Loyola, in Baltimore, ranks third in U.S. News -- but in a comparatively obscure category of regional universities offering master's degrees.

Few students know Loyola's scores on the student engagement survey. The school rates higher than average for its institutional class on each of five student-learning benchmarks. Enriching educational experiences? Two-thirds of students study abroad. Student-faculty interaction? No class is led by a teaching assistant.

The Rev. Brian Linnane, president of Loyola since 2005, said that when he reads the U.S. News rankings, "generally I think, what I need to improve in those rankings is money."

And the student engagement survey? "We really sink into it," he said.

The survey has limitations -- and critics. Thirty-one of the nation's most selective schools do their own quality-assessment surveys through the Consortium on Financing Higher Education. A school such as Pomona College, ranked sixth by U.S. News, will find its competitors there, and not in the student engagement database, said David Oxtoby, president of Pomona.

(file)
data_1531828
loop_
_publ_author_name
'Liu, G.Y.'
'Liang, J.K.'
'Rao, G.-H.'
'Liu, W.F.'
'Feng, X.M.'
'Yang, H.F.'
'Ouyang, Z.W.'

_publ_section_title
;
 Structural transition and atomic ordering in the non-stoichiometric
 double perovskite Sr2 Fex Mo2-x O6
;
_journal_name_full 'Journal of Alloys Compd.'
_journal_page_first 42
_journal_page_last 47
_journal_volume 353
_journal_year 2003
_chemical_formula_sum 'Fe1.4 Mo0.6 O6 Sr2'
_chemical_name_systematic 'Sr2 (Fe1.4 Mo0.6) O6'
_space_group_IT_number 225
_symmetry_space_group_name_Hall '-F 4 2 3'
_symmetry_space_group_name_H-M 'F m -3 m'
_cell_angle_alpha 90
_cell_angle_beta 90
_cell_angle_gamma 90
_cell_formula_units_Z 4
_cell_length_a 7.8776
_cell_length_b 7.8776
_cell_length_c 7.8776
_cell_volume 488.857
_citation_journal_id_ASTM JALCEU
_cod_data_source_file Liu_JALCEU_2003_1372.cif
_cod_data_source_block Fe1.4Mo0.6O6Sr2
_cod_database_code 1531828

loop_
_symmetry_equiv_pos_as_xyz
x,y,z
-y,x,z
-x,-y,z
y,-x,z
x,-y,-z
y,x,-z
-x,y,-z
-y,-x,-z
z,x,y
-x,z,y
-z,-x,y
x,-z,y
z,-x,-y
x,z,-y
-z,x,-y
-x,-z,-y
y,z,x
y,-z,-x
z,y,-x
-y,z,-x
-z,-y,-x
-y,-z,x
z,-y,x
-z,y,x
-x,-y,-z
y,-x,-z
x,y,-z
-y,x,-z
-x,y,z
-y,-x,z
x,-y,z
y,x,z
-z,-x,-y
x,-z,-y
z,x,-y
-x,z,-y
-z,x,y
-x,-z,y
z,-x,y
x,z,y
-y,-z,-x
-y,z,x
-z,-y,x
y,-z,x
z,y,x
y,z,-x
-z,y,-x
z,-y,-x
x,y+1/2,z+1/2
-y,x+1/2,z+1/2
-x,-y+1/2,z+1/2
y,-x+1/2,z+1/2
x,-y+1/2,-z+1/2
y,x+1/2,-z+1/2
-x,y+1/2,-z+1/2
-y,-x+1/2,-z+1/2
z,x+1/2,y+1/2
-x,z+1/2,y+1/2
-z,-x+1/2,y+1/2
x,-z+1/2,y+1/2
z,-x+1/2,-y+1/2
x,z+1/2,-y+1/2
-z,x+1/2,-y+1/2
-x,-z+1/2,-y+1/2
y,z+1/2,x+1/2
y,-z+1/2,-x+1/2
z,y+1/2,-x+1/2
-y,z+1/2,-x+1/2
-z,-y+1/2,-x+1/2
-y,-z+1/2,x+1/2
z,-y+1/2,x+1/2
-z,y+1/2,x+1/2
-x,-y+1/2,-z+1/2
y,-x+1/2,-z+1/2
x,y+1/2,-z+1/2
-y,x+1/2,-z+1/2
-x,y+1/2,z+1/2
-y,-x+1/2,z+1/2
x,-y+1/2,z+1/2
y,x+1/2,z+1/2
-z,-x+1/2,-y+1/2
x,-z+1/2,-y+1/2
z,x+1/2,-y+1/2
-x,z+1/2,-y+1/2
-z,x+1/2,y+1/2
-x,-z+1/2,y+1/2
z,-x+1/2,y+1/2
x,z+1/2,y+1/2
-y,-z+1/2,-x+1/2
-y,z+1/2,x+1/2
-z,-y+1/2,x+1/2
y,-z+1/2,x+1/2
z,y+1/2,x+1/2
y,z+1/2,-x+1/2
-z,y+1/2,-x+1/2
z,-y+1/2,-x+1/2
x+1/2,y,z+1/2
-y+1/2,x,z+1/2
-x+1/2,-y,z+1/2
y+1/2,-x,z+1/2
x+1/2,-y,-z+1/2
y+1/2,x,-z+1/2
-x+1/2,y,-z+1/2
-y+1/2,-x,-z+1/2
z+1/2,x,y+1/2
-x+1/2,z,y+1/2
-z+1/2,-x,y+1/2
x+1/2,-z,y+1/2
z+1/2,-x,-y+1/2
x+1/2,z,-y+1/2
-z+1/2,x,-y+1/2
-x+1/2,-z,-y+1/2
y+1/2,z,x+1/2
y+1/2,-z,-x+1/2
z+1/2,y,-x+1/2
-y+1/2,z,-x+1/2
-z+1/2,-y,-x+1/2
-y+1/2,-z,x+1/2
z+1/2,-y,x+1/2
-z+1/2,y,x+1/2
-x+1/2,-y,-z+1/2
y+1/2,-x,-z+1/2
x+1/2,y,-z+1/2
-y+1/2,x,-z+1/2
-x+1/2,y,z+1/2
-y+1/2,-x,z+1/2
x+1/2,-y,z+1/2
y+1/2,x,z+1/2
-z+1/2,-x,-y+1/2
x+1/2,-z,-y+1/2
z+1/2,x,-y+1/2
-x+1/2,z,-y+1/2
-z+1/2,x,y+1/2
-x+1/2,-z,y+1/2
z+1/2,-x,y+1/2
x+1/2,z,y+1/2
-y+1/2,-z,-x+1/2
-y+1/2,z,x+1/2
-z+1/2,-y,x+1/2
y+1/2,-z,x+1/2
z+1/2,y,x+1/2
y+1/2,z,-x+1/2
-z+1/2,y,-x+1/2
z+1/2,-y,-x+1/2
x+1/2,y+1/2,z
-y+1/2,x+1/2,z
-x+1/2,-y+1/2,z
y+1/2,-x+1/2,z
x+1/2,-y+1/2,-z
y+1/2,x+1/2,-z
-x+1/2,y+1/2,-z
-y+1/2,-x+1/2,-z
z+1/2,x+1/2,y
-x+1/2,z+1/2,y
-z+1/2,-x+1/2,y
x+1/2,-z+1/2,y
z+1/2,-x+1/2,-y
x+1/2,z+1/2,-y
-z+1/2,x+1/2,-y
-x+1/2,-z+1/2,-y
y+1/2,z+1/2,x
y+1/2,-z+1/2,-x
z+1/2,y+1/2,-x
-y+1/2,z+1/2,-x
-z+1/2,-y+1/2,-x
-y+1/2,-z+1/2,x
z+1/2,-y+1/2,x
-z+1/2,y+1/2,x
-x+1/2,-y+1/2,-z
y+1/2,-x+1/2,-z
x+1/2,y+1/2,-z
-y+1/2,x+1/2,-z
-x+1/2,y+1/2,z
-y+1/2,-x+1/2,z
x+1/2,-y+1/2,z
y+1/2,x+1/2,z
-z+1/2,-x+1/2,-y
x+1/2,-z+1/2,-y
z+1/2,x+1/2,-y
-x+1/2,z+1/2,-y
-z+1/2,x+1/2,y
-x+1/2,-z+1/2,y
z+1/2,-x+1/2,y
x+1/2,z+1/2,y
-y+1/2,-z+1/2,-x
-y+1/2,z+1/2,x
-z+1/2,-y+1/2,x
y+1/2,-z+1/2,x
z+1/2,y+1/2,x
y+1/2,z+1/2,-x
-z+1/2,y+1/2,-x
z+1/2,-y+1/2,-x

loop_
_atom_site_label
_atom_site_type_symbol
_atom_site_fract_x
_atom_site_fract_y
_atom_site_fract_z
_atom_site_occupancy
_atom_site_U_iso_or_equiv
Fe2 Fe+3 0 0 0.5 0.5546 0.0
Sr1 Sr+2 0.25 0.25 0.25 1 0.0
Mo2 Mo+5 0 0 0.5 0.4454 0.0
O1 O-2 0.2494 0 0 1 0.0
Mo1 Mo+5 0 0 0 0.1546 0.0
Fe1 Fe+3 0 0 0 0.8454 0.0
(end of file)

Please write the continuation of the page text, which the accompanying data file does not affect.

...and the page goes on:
Oxtoby wonders, too, about the value of asking students to rate their own colleges. A high score for a less selective college might reflect the bias of a student who "comes to a place with low expectations, and the school exceeds them," he said.

McCormick, the survey director, says questions chosen for the four-page survey "come from a pretty long line of research" on how students acquire knowledge in college. Although McCormick welcomes efforts to make the survey public, the database remains primarily an internal tool for colleges looking to improve.

The president of Lynchburg College in Virginia credits the engagement survey with driving several reforms in recent years.

To boost student-faculty interaction, Lynchburg introduced new study-abroad programs led by professors, raising the share of students who participate from 4 percent to 25 percent in six years. The school revamped academic tutoring to embed support in the most difficult classes, said Mari Normyle, assistant dean for academic and career services. Lynchburg, like Loyola, has strong marks on the engagement survey.

"It doesn't matter to us the pedigree of the students coming in," said Kenneth Garren, president of Lynchburg. "What matters to us is what we do when we get them."